Tuesday, September 3, 2013

Giving It Up For Free

When first starting out, one of the biggest issues we, as writers, run into is how to establish ourselves with a public that has no idea who the hell we are.  Stephen King and Stephanie Meyer can get by on name recognition - when they publish something, people will flock to what they've written simply by virtue of loving the previous work.  But how does an unknown do so if he or she doesn't have the budget for a large promotional campaign?

At the beginning, it's all about circulation, and one of the best and easiest ways to do that is by giving your stuff away for free.  Yes, we're in this business to make money - at least I am - but most people won't fork over copious amounts of cash on someone they haven't heard of.  The idea is to be prepared to give away now so that people will return to you in the future.

I'm not advocating not charging for your work at all, only providing free copies in select circumstances, as well as encouraging your work to be passed around.  Those who become a member of Amazon's KDP Select have the power to post their work for free for limited periods of time.  Amanda Hocking and a few others used this feature to get people to give their stuff a chance, and it paid off in spades.  For those that create paper books, scheduling give-aways at local bookstores and college campuses have the potential to get people interested without them writing you off as a hack because they have to pay to read an unknown.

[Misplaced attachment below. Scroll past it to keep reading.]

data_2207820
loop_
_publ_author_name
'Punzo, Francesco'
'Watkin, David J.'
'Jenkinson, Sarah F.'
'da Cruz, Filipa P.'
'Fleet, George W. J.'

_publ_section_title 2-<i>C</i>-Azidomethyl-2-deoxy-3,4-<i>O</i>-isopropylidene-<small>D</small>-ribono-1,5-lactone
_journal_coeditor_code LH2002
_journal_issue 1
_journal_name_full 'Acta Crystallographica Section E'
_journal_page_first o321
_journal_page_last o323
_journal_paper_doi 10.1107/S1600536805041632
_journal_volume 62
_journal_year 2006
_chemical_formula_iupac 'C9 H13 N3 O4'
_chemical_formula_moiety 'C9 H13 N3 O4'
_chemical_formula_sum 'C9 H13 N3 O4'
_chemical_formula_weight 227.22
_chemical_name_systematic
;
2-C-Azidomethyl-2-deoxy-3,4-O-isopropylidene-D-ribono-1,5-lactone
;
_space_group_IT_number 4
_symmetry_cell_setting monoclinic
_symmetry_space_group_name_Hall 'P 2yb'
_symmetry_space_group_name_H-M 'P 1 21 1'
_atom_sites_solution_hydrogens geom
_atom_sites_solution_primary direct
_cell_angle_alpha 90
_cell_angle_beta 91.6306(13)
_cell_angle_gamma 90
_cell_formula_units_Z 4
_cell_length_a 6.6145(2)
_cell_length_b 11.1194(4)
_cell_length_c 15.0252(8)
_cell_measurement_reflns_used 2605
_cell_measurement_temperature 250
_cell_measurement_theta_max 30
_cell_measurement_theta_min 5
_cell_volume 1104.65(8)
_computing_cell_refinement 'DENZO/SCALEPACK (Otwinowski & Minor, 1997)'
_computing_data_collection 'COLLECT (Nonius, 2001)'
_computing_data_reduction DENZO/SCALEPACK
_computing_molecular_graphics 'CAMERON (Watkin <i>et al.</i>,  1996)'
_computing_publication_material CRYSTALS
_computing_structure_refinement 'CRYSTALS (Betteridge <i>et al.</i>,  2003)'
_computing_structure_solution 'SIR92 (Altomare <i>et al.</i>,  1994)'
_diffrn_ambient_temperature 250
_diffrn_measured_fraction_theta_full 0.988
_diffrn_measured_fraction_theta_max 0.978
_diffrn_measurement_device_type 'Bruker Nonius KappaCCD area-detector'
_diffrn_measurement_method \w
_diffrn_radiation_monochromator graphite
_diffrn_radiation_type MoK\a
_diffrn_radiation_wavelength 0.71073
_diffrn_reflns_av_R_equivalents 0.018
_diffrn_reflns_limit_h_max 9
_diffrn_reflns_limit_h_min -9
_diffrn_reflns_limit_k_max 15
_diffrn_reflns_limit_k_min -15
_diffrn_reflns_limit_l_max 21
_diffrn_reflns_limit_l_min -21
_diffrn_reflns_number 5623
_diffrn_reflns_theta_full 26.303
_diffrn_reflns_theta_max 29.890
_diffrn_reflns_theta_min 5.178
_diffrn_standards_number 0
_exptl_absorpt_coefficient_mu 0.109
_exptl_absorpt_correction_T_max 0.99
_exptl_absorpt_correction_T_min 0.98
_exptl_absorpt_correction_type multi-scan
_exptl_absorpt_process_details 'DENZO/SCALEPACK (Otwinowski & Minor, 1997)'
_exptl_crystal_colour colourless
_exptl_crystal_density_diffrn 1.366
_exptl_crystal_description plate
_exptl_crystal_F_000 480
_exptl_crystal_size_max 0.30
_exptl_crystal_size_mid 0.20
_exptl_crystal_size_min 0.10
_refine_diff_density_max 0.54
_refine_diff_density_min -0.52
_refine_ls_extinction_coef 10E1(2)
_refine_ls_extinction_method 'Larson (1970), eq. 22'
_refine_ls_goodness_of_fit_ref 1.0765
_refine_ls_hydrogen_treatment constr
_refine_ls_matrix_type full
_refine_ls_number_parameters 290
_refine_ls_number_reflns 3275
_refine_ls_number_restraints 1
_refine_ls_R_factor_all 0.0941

I also think that we need to encourage others who do read our work to pass it around to their friends.  Too many get so caught up in payment at first that they forget a large number of book sales are generated through word of mouth.  If a friend of yours likes you book, encourage them to pass it to another friend, and don't pout about losing revenue.  At the early stage of the game, it's not about the money - that'll come later.

Of course, this is an anathema to lots of people, and those people fail.  Some will huff and puff that they deserve to be paid for whatever they produce, and good for them - they and their greed will be eating bologna sandwiches long after the rest of us are making a comfortable living.  Remember, you might think you're great, but not everyone knows that yet, and most of them are cheap.  If you can pull them in by promising them something for little to no risk monetarily, you have a greater chance of getting your foot in the door.

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